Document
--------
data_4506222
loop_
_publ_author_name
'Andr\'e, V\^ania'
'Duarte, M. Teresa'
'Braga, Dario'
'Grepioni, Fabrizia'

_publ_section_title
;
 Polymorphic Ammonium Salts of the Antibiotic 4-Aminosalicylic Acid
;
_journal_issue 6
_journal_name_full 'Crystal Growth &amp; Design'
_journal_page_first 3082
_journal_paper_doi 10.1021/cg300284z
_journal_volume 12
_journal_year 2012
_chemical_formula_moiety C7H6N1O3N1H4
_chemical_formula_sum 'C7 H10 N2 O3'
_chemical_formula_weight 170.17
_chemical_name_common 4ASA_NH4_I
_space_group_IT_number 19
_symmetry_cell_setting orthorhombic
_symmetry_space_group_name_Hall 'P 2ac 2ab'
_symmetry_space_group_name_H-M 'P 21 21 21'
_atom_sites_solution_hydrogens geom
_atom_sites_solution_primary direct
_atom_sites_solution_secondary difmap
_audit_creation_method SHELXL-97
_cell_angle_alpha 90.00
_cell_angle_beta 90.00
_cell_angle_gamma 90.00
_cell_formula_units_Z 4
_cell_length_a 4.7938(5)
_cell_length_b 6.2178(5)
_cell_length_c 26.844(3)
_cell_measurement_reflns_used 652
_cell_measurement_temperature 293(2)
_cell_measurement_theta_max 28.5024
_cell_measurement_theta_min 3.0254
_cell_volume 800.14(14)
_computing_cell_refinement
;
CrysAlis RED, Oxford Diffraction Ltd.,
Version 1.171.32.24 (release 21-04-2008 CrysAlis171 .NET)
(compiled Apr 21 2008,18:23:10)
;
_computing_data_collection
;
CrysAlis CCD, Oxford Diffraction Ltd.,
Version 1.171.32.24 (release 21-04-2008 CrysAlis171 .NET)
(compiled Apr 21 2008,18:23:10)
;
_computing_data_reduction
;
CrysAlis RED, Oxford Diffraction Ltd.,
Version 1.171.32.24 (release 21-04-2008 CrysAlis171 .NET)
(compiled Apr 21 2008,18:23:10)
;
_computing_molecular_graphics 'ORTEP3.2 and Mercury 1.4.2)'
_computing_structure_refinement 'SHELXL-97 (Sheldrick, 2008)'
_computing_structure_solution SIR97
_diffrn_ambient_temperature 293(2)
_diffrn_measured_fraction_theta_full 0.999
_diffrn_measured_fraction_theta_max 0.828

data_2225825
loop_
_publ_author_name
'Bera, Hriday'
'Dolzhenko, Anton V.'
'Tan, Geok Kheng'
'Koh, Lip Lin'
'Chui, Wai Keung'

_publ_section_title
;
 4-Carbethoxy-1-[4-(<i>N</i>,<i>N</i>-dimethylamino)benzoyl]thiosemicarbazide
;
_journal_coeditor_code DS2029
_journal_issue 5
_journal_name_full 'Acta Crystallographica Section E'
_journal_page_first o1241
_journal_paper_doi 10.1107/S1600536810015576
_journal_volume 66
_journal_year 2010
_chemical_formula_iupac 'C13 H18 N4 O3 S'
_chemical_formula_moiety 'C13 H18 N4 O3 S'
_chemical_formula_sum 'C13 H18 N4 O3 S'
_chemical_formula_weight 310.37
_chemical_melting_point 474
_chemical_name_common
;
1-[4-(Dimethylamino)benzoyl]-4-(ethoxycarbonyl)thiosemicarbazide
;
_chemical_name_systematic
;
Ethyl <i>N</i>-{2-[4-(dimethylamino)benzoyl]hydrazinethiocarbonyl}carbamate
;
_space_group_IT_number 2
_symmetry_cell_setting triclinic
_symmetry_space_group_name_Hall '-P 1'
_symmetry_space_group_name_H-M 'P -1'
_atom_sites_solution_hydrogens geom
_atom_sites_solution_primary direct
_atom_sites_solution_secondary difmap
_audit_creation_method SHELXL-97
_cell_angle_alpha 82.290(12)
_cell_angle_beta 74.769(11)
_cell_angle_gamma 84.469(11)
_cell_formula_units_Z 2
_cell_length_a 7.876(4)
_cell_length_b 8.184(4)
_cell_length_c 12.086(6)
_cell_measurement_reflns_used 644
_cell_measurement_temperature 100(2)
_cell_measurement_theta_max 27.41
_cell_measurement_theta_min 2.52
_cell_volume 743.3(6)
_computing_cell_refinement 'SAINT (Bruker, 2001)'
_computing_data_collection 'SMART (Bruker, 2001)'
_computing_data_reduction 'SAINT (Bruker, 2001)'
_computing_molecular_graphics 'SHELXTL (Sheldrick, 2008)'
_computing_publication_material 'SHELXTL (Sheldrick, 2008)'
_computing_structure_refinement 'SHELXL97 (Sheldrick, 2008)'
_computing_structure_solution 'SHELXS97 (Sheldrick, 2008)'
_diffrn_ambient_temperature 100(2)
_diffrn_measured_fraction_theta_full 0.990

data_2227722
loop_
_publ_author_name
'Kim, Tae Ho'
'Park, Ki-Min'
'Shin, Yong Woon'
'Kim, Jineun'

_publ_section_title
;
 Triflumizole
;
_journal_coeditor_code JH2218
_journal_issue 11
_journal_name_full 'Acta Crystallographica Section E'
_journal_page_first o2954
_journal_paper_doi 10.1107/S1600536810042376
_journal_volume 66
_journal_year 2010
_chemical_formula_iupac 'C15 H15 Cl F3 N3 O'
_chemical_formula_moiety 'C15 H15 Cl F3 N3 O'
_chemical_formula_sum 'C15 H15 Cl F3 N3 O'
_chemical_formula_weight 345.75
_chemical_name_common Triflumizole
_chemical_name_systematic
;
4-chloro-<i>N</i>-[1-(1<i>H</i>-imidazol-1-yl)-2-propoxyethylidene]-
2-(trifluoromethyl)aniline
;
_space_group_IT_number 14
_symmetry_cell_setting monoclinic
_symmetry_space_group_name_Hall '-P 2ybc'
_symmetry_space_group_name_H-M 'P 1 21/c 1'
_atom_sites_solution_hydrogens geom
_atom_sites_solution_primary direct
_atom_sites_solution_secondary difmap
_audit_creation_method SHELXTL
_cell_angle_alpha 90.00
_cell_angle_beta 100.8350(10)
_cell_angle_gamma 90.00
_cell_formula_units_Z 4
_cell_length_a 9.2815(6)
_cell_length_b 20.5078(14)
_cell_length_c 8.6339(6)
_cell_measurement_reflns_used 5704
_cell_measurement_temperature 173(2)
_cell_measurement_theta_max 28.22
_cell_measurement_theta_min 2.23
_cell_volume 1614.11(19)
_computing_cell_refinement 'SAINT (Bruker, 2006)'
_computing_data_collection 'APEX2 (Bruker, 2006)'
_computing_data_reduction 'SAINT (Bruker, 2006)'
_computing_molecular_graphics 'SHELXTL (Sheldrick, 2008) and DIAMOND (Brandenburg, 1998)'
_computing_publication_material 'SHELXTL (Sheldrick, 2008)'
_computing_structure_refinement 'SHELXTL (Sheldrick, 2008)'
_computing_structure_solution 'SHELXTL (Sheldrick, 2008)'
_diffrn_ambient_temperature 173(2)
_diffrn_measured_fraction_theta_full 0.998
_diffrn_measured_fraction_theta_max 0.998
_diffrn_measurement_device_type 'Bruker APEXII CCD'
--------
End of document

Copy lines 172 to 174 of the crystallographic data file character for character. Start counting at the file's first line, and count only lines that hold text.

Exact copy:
_cell_measurement_theta_max 28.22
_cell_measurement_theta_min 2.23
_cell_volume 1614.11(19)